Chicago’s mayor said on Thursday he will release video footage of the October 2014 fatal police shooting of a 17-year-old black teenager and not fight a judge’s order to make the video public.
Laquan McDonald was shot 16 times by a police officer, including multiple times in the back. Police said he was lunging at them with a knife, but a lawyer who has seen the video says it shows McDonald moving away from the police with a knife in his hand.
McDonald’s death came at a time of heated national debate and protests over police use of lethal force, especially against blacks.
Freelance journalist Brandon Smith sued the police after they denied his request for the video under the Illinois Freedom of Information Act, and a judge decided in Smith’s favor on Thursday.
“Police officers are entrusted to uphold the law, and to provide safety to our residents. In this case unfortunately, it appears an officer violated that trust at every level,” Mayor Rahm Emanuel said in a statement.
In April, Chicago agreed to pay $5 million in civil damages to McDonald’s family, which had been exploring filing a wrongful death lawsuit.
Emanuel said the city will release the video by Nov. 25, the deadline set on Thursday by Cook County Circuit Court Judge Franklin Valderrama. Earlier the city had indicated it would appeal the case. The mayor said he expected prosecutors to quickly conclude their year-long investigation of the case.
The Chicago Police Department had said releasing the video could taint ongoing Illinois state and federal investigations of the officer, whose identity and race have not been disclosed by the department.
In an 18-page ruling, Valderrama said the police could not apply an exemption to Freedom of Information Act rules.
Valderrama said the police department failed to show that it was conducting its own investigation of the shooting or that disclosure of the video would interfere with investigations.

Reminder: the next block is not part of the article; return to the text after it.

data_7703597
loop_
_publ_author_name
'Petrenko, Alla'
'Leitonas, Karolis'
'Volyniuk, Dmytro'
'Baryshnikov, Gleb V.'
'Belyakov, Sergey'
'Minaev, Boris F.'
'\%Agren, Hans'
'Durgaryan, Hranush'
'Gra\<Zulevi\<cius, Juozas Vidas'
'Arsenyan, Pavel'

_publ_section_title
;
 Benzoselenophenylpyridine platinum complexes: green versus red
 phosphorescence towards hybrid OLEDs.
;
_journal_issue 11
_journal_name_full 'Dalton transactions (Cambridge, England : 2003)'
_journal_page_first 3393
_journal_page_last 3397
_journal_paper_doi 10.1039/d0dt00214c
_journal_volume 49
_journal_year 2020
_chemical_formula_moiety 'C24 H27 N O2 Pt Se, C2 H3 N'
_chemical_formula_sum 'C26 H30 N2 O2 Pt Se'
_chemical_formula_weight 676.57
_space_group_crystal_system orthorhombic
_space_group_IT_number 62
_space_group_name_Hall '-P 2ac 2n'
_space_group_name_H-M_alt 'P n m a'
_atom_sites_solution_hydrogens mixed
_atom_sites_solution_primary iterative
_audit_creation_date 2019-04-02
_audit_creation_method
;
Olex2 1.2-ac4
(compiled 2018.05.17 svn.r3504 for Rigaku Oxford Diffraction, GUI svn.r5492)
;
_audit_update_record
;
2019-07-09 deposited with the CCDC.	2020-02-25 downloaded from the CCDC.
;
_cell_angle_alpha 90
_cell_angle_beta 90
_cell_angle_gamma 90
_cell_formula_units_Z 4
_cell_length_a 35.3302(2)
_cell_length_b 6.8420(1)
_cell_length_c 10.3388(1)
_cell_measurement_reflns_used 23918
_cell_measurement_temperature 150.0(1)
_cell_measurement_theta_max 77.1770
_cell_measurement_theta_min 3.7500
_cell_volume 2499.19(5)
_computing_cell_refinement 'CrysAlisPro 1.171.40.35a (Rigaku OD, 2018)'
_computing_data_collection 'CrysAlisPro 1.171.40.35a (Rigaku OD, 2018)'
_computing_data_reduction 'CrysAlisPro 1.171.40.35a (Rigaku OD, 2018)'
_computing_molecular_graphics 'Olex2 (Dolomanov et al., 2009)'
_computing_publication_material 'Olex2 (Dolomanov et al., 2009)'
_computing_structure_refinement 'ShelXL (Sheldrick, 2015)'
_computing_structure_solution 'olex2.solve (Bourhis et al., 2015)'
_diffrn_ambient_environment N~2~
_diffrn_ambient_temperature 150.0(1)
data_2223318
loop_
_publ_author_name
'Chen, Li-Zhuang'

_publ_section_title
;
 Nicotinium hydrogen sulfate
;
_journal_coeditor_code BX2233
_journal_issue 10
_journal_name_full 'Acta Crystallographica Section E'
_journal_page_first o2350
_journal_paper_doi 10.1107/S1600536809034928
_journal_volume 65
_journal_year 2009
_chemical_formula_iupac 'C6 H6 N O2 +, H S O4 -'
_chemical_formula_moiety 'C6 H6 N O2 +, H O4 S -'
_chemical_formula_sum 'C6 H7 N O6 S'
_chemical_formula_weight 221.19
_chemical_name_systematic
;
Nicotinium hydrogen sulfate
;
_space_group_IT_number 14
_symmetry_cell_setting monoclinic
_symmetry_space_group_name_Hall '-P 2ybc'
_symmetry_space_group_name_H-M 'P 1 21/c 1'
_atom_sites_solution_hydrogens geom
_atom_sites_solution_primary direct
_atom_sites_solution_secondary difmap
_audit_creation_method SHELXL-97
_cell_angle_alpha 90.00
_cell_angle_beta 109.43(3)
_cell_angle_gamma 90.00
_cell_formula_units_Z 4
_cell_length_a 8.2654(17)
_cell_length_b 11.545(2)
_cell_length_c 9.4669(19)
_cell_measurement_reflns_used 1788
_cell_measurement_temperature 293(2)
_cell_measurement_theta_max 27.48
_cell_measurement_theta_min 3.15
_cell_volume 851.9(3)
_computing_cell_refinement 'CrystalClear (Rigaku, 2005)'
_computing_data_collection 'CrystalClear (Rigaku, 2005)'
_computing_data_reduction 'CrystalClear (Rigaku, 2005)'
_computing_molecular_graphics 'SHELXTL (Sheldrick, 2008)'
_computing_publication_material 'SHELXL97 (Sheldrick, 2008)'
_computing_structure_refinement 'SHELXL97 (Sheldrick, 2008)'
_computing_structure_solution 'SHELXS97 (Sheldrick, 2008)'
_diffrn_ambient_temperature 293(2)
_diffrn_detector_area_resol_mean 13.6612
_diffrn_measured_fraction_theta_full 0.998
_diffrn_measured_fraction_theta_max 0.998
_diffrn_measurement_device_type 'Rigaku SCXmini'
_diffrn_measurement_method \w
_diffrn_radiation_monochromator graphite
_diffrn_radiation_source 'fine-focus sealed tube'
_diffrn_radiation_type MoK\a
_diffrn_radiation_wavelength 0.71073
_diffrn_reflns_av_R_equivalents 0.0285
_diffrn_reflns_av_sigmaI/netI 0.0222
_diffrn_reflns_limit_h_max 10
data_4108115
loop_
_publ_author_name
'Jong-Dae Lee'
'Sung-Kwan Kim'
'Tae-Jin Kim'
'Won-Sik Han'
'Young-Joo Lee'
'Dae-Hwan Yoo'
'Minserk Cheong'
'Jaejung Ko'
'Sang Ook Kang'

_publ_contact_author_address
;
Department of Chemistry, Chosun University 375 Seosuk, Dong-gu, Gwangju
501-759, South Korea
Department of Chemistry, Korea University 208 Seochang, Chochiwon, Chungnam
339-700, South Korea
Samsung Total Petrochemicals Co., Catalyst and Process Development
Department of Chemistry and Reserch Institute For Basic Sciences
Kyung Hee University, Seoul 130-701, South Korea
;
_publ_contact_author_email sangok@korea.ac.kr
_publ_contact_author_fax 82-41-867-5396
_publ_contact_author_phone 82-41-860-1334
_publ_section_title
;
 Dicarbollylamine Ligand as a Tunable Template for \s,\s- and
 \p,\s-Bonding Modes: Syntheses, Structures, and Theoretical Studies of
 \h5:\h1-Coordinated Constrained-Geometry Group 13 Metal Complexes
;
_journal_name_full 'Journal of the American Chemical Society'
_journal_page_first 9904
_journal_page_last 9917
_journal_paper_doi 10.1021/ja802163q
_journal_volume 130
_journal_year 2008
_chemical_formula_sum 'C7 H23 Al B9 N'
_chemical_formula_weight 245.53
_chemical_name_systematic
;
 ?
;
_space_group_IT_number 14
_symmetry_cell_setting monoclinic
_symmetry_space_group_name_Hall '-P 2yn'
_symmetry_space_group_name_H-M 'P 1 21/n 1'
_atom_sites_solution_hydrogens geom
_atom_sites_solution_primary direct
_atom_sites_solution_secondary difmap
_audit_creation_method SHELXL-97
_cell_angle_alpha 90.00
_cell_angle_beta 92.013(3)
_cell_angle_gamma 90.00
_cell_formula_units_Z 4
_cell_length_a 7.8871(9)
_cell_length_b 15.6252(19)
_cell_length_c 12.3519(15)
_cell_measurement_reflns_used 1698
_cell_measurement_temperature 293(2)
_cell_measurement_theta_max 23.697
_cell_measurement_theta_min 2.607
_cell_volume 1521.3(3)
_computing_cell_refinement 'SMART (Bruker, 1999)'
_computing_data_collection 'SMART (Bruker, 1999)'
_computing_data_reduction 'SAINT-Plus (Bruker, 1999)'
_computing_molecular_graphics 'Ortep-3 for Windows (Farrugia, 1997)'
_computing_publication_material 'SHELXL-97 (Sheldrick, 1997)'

Fatal police shootings in Chicago averaged 17 a year between 2008 and 2014, according to data from Chicago’s police review authority. About three-quarters of people shot by Chicago police were black; the city’s population is about one-third black. Almost all shootings were found to be justified.
Teen’s mother apprehensive
“We have a duty to hold accountable the people that we pay to protect us,” said Smith, the freelance journalist who filed the lawsuit after what he described as months of delays from the police department over his Freedom of Information Act request for the video. “In this case they fought transparency.”
After the 2014 police killing of Michael Brown in Ferguson, Missouri, sparked protests around the United States, some cities have opted to immediately release video of shootings in the name of transparency. Other cities have been reluctant to release them.
“This is about justice; this is about transparency. I hope what we are doing today sets precedent not only in Chicago but across the nation,” said community activist William Calloway.
Jeffrey Neslund, a lawyer for McDonald’s mother, Tina Hunter, said she was not part of the battle to release the video.
“Like any mother, she doesn’t want to see the execution of her son over and over again on YouTube and television. It’s graphic, it’s disturbing, and it’s crystal clear that Laquan was not attacking or lunging at any police officer,” Neslund said.
Neslund, a former prosecutor, told the Chicago Tribune that the video was shocking.
“It shocks the conscience,” Neslund said. “The video was disturbing. It was described accurately by one of the witnesses as an execution. He was on the ground, and the police officer kept shooting.”
Another source who had seen the video said it was worse than the University of Cincinnati police shooting of Samuel DuBose, which was denounced by Ohio prosecutors and resulted in a murder charge against the officer.
“It’s worse than anything that’s come out this summer on police cases anywhere,” the source told the Tribune. “He starts walking away from the officers. The first shot, he spins and falls to the ground. Then the officer continues to shoot, and intermittently, you see the body twitching and jerking from the rounds.”
(Reporting by Fiona Ortiz; Editing by Cynthia Osterman)